- Buyer's Guide
What exactly does it mean to be excellent at lubrication? Is lubrication excellence a destination, or is it a journey on the path to re-inventing a plant's entire approach to lubrication?
An Overall Change
Unfortunately, many organizations approach lubrication excellence like a program, similar to a capital project, with a defined beginning, middle and end. In other words, it is something that must be defined by a clear return on investment within a predetermined time period. Lubrication excellence is not about one single activity or collection of activities over a specific time period, but rather a continual journey which should be aimed at changing the lifestyle of the plant. Lubrication excellence involves changing the process of lubrication, not just purchasing tangible products or services.
Consider the analogy of fad diets or short-lived workout routines. While no one likes to hear the truth, the only way to improve personal health is to apply better maintenance practices to the body, including a healthier diet and routine and ongoing exercise. Likewise, the only way to improve the health of machines is to change their lifestyle, or the way they are operated, maintained and equipped for lubrication best practice.
Pockets of Excellence
Like most of our consulting team, I spend a considerable amount of time in plants, and have become attuned to recognizing those that have embraced the concept of excellence in lubrication versus those that have only paid lip service to lubrication best practices. So what do I look for? I'm seeking what I have termed "pockets of excellence," which is something that may have been learned from a training class or read about in a magazine, but has not been deployed with an ongoing plan to create sustainable change. Here are a few examples.
In humid environments, the use of desiccant breathers or other water-exclusion breathers are considered to be lubrication excellence. However, I would estimate that as many as three out of every four installed desiccant breathers I observe are completely saturated and have long since changed color, indicating complete saturation. Not only are these breathers no longer removing moisture, but the particle filter may have also become saturated with particles, meaning the system is either being pressurized or is finding an easier means of breathing, perhaps through the seals. Just like the need to apply an ongoing fitness program to improve personal health, the use of desiccant breathers without a defined schedule to check and change the breather is a recipe for disaster.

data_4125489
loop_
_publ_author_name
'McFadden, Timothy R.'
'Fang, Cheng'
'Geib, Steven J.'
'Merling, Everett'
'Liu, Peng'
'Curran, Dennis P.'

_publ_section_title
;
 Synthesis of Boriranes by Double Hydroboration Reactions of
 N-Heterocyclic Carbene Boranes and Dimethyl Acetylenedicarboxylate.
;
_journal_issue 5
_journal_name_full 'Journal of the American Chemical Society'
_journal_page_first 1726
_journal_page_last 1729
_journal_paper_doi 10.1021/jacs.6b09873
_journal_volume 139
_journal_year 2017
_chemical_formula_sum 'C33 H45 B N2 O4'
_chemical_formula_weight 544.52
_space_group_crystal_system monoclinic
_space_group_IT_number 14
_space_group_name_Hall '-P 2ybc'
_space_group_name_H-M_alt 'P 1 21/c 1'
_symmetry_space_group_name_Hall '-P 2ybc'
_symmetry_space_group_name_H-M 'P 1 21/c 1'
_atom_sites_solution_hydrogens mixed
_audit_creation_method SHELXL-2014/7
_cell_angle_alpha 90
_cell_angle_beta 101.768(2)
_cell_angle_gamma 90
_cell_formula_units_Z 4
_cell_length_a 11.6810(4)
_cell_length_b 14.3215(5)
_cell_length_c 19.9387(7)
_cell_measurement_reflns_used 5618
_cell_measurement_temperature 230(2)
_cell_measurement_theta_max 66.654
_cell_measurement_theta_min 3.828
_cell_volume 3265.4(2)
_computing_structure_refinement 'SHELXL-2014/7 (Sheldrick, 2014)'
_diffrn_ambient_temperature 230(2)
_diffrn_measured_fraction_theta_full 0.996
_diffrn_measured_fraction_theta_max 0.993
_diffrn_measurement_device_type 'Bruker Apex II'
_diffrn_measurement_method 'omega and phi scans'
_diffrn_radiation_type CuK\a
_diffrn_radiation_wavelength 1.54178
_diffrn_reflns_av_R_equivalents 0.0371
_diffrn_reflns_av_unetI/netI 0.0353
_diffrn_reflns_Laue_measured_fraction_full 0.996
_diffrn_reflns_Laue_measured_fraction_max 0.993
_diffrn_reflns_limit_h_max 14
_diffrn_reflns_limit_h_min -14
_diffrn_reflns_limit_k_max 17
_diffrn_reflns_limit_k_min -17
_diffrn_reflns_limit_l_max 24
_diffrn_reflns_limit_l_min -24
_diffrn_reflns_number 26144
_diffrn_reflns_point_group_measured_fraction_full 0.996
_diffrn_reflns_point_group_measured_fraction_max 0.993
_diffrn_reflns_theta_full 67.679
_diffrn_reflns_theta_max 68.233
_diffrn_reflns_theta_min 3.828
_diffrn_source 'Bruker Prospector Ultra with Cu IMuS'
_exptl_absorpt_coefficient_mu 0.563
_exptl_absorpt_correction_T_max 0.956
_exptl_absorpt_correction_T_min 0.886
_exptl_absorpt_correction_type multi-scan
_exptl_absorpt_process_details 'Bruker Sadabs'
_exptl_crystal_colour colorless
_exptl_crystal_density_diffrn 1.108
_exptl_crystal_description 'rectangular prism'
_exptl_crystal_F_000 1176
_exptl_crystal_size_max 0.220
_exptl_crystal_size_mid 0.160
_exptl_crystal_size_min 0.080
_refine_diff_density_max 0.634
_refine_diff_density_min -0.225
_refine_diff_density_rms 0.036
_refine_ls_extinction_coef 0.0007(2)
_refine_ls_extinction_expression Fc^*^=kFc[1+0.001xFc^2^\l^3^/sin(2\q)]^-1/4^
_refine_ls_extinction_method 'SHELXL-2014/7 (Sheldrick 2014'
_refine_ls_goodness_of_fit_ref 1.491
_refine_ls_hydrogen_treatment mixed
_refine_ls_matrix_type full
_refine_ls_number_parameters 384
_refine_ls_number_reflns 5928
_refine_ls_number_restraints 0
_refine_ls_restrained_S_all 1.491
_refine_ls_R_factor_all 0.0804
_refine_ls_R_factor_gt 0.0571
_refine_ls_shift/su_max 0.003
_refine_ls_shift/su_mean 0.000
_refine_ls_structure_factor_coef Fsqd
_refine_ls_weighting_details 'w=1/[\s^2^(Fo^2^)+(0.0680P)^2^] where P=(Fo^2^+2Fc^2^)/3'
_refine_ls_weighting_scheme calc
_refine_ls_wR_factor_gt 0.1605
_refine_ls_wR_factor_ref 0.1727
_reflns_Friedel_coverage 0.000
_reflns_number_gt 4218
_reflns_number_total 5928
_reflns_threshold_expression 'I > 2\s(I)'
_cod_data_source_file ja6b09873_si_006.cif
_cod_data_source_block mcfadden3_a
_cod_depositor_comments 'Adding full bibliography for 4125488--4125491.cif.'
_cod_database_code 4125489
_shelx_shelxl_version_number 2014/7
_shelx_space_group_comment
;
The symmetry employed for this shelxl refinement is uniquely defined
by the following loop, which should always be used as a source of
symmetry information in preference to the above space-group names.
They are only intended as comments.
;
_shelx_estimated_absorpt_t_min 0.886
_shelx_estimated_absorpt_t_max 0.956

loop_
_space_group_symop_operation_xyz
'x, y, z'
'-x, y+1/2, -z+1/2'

This is an easy example because the desiccant breather color changes are obvious, and represent what I call a "set-it-and-forget-it" mentality. This is a misguided belief that once a program of upgrading vents and breathers has been completed, water and airborne humidity can be ignored. Desiccant breathers require a change in process - albeit a simple one - to periodically check and change the breather.
Single or Multipoint Greasing Systems
The same "set-it-and forget-it" fallacy holds true for single or multipoint greasing systems. Due to previous bearing failures attributed to under- or overgreasing, the plant is tempted to install a centralized system to eliminate the need to manually grease the bearings on the machine. While this may be the correct approach, installing an automated system (single or multipoint) doesn't mean the bearings in question can be ignored.
Just like breather inspections, a change in process to check that the grease system is full, the injectors are working and the supply lines or piping are not blocked is required to ensure that best practice continues. Unless this takes place, the steps taken to solve one problem may actually introduce more, particularly in the case of a multipoint system where one problem on the supply side could compromise not just one bearing, but all bearings on one or more machines.
So don't be lulled into a false sense of security that you can buy your way to lubrication excellence. Think about lubrication excellence as a change in the process of lubrication, rather than a solution that can be purchased, set and forgotten.